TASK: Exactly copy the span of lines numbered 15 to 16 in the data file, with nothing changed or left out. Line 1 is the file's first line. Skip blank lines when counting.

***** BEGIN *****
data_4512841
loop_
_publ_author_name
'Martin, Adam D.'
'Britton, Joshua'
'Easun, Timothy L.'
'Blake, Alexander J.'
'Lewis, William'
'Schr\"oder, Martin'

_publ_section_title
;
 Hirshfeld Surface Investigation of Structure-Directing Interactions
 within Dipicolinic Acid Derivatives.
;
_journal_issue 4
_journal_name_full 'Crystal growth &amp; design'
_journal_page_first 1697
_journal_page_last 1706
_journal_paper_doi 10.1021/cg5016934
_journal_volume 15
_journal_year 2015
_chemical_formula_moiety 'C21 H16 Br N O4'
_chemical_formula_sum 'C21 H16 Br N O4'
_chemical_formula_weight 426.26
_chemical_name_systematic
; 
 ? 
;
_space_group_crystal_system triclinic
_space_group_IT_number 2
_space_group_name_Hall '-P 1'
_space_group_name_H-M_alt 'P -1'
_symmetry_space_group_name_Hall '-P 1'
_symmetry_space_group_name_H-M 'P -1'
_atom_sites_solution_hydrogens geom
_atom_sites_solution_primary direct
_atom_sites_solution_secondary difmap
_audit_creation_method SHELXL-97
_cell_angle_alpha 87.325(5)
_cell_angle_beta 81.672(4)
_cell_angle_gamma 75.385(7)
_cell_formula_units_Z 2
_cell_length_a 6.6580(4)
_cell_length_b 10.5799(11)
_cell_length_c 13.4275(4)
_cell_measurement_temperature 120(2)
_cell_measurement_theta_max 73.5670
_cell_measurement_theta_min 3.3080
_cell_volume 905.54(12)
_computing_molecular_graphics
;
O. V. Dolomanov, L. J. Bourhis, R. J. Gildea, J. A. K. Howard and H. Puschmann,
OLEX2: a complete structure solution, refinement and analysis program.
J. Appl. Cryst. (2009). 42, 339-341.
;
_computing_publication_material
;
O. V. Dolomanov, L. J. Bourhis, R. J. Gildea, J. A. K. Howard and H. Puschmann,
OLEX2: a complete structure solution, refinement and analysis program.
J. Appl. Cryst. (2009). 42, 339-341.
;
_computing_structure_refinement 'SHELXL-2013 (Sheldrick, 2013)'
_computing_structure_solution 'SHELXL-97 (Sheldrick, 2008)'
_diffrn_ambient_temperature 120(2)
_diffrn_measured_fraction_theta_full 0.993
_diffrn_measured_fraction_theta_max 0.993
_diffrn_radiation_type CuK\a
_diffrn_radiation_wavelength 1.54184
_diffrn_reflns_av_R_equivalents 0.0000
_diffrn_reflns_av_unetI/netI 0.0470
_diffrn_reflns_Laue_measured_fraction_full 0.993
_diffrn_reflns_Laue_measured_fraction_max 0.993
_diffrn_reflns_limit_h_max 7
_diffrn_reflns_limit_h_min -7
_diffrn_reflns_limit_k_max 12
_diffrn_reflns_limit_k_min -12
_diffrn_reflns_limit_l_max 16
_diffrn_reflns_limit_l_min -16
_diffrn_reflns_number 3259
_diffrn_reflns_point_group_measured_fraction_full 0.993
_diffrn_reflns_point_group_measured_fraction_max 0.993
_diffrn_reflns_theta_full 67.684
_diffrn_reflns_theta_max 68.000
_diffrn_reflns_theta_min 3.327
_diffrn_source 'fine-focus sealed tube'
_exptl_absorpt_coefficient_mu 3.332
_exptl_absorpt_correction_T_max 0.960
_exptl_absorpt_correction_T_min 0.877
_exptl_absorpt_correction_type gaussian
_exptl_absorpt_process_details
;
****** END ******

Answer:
_journal_issue 4
_journal_name_full 'Crystal growth &amp; design'